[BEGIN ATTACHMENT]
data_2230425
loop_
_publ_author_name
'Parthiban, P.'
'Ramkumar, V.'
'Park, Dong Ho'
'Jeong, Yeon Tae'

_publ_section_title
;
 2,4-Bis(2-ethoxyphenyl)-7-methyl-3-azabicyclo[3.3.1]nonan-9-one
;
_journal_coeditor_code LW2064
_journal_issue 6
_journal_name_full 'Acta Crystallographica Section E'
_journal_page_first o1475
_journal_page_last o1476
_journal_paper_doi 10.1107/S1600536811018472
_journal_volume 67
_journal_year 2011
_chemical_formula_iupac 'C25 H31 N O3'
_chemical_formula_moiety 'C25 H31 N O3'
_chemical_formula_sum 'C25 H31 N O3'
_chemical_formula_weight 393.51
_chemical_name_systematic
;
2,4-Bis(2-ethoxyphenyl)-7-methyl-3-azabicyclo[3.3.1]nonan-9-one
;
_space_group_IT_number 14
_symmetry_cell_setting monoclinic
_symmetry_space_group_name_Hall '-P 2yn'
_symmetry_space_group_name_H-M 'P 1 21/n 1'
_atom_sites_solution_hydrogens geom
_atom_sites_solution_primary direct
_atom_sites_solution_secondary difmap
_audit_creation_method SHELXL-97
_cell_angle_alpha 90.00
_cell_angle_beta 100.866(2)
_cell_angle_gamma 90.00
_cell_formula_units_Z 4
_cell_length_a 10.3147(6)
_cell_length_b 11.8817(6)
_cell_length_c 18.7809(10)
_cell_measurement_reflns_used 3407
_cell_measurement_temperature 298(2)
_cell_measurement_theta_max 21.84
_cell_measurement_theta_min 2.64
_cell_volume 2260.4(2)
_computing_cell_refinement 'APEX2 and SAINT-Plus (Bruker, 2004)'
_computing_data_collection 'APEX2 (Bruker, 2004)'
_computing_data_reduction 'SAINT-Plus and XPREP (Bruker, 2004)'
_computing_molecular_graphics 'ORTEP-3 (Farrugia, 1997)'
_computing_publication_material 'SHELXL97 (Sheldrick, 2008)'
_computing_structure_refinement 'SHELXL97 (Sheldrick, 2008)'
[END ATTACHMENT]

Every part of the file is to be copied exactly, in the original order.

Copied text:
data_2230425
loop_
_publ_author_name
'Parthiban, P.'
'Ramkumar, V.'
'Park, Dong Ho'
'Jeong, Yeon Tae'

_publ_section_title
;
 2,4-Bis(2-ethoxyphenyl)-7-methyl-3-azabicyclo[3.3.1]nonan-9-one
;
_journal_coeditor_code LW2064
_journal_issue 6
_journal_name_full 'Acta Crystallographica Section E'
_journal_page_first o1475
_journal_page_last o1476
_journal_paper_doi 10.1107/S1600536811018472
_journal_volume 67
_journal_year 2011
_chemical_formula_iupac 'C25 H31 N O3'
_chemical_formula_moiety 'C25 H31 N O3'
_chemical_formula_sum 'C25 H31 N O3'
_chemical_formula_weight 393.51
_chemical_name_systematic
;
2,4-Bis(2-ethoxyphenyl)-7-methyl-3-azabicyclo[3.3.1]nonan-9-one
;
_space_group_IT_number 14
_symmetry_cell_setting monoclinic
_symmetry_space_group_name_Hall '-P 2yn'
_symmetry_space_group_name_H-M 'P 1 21/n 1'
_atom_sites_solution_hydrogens geom
_atom_sites_solution_primary direct
_atom_sites_solution_secondary difmap
_audit_creation_method SHELXL-97
_cell_angle_alpha 90.00
_cell_angle_beta 100.866(2)
_cell_angle_gamma 90.00
_cell_formula_units_Z 4
_cell_length_a 10.3147(6)
_cell_length_b 11.8817(6)
_cell_length_c 18.7809(10)
_cell_measurement_reflns_used 3407
_cell_measurement_temperature 298(2)
_cell_measurement_theta_max 21.84
_cell_measurement_theta_min 2.64
_cell_volume 2260.4(2)
_computing_cell_refinement 'APEX2 and SAINT-Plus (Bruker, 2004)'
_computing_data_collection 'APEX2 (Bruker, 2004)'
_computing_data_reduction 'SAINT-Plus and XPREP (Bruker, 2004)'
_computing_molecular_graphics 'ORTEP-3 (Farrugia, 1997)'
_computing_publication_material 'SHELXL97 (Sheldrick, 2008)'
_computing_structure_refinement 'SHELXL97 (Sheldrick, 2008)'